A Primer of Real Analysis
Dan Sloughter, Furman University
Copyright Year: 2009
Publisher: Dan Sloughter
Conditions of Use
This book consists of all essential sections that students should know in the class, Analysis or Introduction of Real Analysis. First, in chapter 1, it has crucial prerequisite contents. Second, from chapter 2 to 8, the order of sections is... read more
This book consists of all essential sections that students should know in the class, Analysis or Introduction of Real Analysis. First, in chapter 1, it has crucial prerequisite contents. Second, from chapter 2 to 8, the order of sections is reasonable and well-organized. But some instructors may skip chapters, 3, 4 and 8 because of the limit of time. Finally, I like the composition adding the exercises after the theorems because the student may be able to have ideas much easier.
The content looks good and little error. Even though some notations are ambiguous and not easily understandable, overall is good.
In the class, Analysis, students learn about the fundamental mathematical structures and concepts, and the related textbook also does not have any space adding the up to date contents. Nevertheless, I feel that this textbook provides a new view of the concepts.
All text is from the mathematics terminology that makes the writing lucid and readable.
In every chapter, it has used consistent letters and terminologies. Also, the composition is uniform using the order, 1. A brief description of the concepts, 2. Related definitions 3. Theorems 4. Examples 5. Exercise students should think about more.
The book breaks into separated sections, and each part is short and consists of readable and accessible text.
The order of topics is in general. But it depends on the instructors. For example, I like to introduce the basic concepts, sets including cardinality (chapter 3), functions, logics before starting the sequences. Also, I have explained the idea, topology (chapter 4). So, in my opinion, it is better to organize the order of topics from fundamentals, including cardinality to more functions and to add the appendix, topology.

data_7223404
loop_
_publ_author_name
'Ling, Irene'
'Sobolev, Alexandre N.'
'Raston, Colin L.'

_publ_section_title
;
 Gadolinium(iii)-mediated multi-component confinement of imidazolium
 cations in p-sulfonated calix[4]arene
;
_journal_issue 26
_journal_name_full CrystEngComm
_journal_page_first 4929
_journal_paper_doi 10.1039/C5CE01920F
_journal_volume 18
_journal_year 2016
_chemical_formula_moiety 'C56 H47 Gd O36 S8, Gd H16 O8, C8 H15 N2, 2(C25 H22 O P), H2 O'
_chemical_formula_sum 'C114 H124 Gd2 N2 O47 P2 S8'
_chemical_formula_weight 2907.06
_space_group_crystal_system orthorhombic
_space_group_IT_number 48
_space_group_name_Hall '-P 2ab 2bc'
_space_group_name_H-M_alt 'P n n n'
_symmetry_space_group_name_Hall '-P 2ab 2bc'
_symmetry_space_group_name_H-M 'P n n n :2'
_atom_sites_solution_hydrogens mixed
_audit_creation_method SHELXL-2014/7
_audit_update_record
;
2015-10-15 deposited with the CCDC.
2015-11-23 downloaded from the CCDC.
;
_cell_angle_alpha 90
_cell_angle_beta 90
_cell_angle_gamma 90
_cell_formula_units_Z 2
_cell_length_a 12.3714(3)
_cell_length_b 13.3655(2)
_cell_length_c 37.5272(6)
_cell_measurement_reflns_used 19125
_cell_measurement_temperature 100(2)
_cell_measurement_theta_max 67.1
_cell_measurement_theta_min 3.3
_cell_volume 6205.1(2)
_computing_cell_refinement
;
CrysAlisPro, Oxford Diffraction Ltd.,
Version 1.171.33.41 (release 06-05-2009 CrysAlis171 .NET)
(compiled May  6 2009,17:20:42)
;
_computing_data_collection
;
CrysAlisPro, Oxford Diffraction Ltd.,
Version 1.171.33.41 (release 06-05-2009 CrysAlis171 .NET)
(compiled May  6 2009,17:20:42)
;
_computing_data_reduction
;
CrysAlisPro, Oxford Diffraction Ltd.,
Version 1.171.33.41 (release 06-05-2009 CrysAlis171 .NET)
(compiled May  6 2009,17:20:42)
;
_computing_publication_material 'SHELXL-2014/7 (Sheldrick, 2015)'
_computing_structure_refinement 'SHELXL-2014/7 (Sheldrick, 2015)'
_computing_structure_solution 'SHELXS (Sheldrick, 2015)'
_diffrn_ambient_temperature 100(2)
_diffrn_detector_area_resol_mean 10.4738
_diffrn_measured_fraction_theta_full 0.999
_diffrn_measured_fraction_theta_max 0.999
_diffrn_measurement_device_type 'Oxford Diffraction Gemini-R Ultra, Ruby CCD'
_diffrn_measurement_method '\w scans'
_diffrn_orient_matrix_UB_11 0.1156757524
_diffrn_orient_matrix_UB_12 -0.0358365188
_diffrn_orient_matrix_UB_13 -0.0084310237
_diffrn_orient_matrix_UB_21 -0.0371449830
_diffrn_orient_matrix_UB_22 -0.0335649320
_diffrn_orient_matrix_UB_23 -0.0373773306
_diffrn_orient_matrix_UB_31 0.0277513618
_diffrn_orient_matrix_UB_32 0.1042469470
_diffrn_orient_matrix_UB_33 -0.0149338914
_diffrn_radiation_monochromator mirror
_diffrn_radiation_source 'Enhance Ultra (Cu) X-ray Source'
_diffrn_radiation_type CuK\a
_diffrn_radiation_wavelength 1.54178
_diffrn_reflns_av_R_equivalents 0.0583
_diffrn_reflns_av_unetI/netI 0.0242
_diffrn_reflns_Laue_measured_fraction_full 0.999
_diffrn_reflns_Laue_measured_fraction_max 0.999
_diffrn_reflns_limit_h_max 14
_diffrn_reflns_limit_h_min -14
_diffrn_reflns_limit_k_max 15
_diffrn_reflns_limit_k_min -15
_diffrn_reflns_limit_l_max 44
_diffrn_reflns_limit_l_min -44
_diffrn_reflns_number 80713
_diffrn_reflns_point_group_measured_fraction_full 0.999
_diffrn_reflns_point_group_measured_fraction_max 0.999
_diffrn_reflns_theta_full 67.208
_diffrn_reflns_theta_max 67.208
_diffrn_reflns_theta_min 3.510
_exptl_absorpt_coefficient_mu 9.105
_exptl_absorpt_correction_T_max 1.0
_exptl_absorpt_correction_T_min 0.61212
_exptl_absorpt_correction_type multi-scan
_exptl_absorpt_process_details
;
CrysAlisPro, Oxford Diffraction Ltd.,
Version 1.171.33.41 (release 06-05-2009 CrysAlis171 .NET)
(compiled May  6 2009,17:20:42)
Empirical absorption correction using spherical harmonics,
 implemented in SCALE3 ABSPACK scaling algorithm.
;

This text has a lot of essential and useful figures and formulas. I believe the figures and graphs make students understand more easily.
It looks no grammatical errors. At least, I could not find them.
This textbook is for pure mathematics. So, I believe it has no inclusive issues about races, ethnicities, and backgrounds at all.
Overall, the textbook is very well-organized. I like the way how to organize the chapters. It is essential and nothing of unnecessary sections. Specifically, I like the composition adding the exercises after theorems and examples. If I use the book, I do not have to add more examples and suggest the students with the exercise problems. There are also some drawbacks to the book like ordering the topics. Nevertheless, I value this book in teaching the course Analysis.
Table of Contents
- 1.1 Sets and relations
- 1.2 Functions
- 1.3 Rational numbers
- 1.4 Real Numbers
2 Sequences and Series
- 2.1 Sequences
- 2.2 Infinite series
- 3.1 Binary representations
- 3.2 Countable and uncountable sets
- 3.3 Power sets
4 Topology of the Real Line
- 4.1 Intervals
- 4.2 Open sets
- 4.3 Closed sets
- 4.4 Compact Sets
5 Limits and Continuity
- 5.1 Limits
- 5.2 Monotonic functions
- 5.3 Limits to infinity and infinite limits
- 5.4 Continuous Functions
- 6.1 Best linear approximations
- 6.2 Derivatives
- 6.3 Mean Value Theorem
- 6.4 Discontinuities of derivatives
- 6.5 l'Hˆopital's rule
- 6.6 Taylor's Theorem
- 7.1 Upper and lower integrals
- 7.2 Integrals
- 7.3 Integrability conditions
- 7.4 Properties of integrals
- 7.5 The Fundamental Theorem of Calculus
- 7.6 Taylor's theorem revisited
- 7.7 An improper integral
8 More Functions
- 8.1 The arctangent function
- 8.2 The tangent function
- 8.3 The sine and cosine Functions
- 8.4 The logarithm function
- 8.5 The exponential function
About the Book
This is a short introduction to the fundamentals of real analysis. Although the prerequisites are few, I have written the text assuming the reader has the level of mathematical maturity of one who has completed the standard sequence of calculus courses, has had some exposure to the ideas of mathematical proof (including induction), and has an acquaintance with such basic ideas as equivalence relations and the elementary algebraic properties of the integers.
About the Contributors
Dan Sloughter has been teaching Furman students since 1986, and became Professor of Mathematics in 1996. He previously served as an assistant professor at Santa Clara University from 1983-86, and at Boston College from 1981-83. He was also an instructor at Dartmouth College from 1979-81.